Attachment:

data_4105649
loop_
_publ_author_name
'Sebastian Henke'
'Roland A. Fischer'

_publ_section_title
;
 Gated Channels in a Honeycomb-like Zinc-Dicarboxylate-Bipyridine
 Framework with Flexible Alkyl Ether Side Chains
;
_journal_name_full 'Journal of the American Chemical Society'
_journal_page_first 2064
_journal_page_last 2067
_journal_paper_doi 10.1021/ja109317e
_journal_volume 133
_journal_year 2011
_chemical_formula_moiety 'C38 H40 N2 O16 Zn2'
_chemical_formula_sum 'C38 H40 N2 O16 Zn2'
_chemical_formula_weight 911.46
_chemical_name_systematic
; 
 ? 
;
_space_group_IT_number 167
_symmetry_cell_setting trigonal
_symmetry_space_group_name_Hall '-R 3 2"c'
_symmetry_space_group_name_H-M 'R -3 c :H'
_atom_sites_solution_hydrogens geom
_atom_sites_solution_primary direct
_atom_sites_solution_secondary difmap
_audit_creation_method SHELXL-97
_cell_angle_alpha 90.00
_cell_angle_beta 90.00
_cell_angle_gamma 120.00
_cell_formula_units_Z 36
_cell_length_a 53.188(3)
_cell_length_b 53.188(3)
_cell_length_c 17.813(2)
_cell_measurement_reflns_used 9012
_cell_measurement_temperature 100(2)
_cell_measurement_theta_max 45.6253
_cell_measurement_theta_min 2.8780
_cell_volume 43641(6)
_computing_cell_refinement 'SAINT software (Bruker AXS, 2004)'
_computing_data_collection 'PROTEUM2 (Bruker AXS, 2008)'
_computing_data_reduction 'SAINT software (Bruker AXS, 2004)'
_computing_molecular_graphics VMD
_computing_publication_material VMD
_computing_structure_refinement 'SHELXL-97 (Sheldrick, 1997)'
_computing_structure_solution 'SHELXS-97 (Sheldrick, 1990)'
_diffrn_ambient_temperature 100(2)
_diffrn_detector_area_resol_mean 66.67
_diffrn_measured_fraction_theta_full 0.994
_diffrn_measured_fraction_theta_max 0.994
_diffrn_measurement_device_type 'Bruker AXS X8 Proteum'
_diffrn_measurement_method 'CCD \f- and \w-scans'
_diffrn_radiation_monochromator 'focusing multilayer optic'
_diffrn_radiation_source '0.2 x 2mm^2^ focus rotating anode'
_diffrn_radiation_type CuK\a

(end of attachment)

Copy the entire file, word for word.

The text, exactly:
data_4105649
loop_
_publ_author_name
'Sebastian Henke'
'Roland A. Fischer'

_publ_section_title
;
 Gated Channels in a Honeycomb-like Zinc-Dicarboxylate-Bipyridine
 Framework with Flexible Alkyl Ether Side Chains
;
_journal_name_full 'Journal of the American Chemical Society'
_journal_page_first 2064
_journal_page_last 2067
_journal_paper_doi 10.1021/ja109317e
_journal_volume 133
_journal_year 2011
_chemical_formula_moiety 'C38 H40 N2 O16 Zn2'
_chemical_formula_sum 'C38 H40 N2 O16 Zn2'
_chemical_formula_weight 911.46
_chemical_name_systematic
; 
 ? 
;
_space_group_IT_number 167
_symmetry_cell_setting trigonal
_symmetry_space_group_name_Hall '-R 3 2"c'
_symmetry_space_group_name_H-M 'R -3 c :H'
_atom_sites_solution_hydrogens geom
_atom_sites_solution_primary direct
_atom_sites_solution_secondary difmap
_audit_creation_method SHELXL-97
_cell_angle_alpha 90.00
_cell_angle_beta 90.00
_cell_angle_gamma 120.00
_cell_formula_units_Z 36
_cell_length_a 53.188(3)
_cell_length_b 53.188(3)
_cell_length_c 17.813(2)
_cell_measurement_reflns_used 9012
_cell_measurement_temperature 100(2)
_cell_measurement_theta_max 45.6253
_cell_measurement_theta_min 2.8780
_cell_volume 43641(6)
_computing_cell_refinement 'SAINT software (Bruker AXS, 2004)'
_computing_data_collection 'PROTEUM2 (Bruker AXS, 2008)'
_computing_data_reduction 'SAINT software (Bruker AXS, 2004)'
_computing_molecular_graphics VMD
_computing_publication_material VMD
_computing_structure_refinement 'SHELXL-97 (Sheldrick, 1997)'
_computing_structure_solution 'SHELXS-97 (Sheldrick, 1990)'
_diffrn_ambient_temperature 100(2)
_diffrn_detector_area_resol_mean 66.67
_diffrn_measured_fraction_theta_full 0.994
_diffrn_measured_fraction_theta_max 0.994
_diffrn_measurement_device_type 'Bruker AXS X8 Proteum'
_diffrn_measurement_method 'CCD \f- and \w-scans'
_diffrn_radiation_monochromator 'focusing multilayer optic'
_diffrn_radiation_source '0.2 x 2mm^2^ focus rotating anode'
_diffrn_radiation_type CuK\a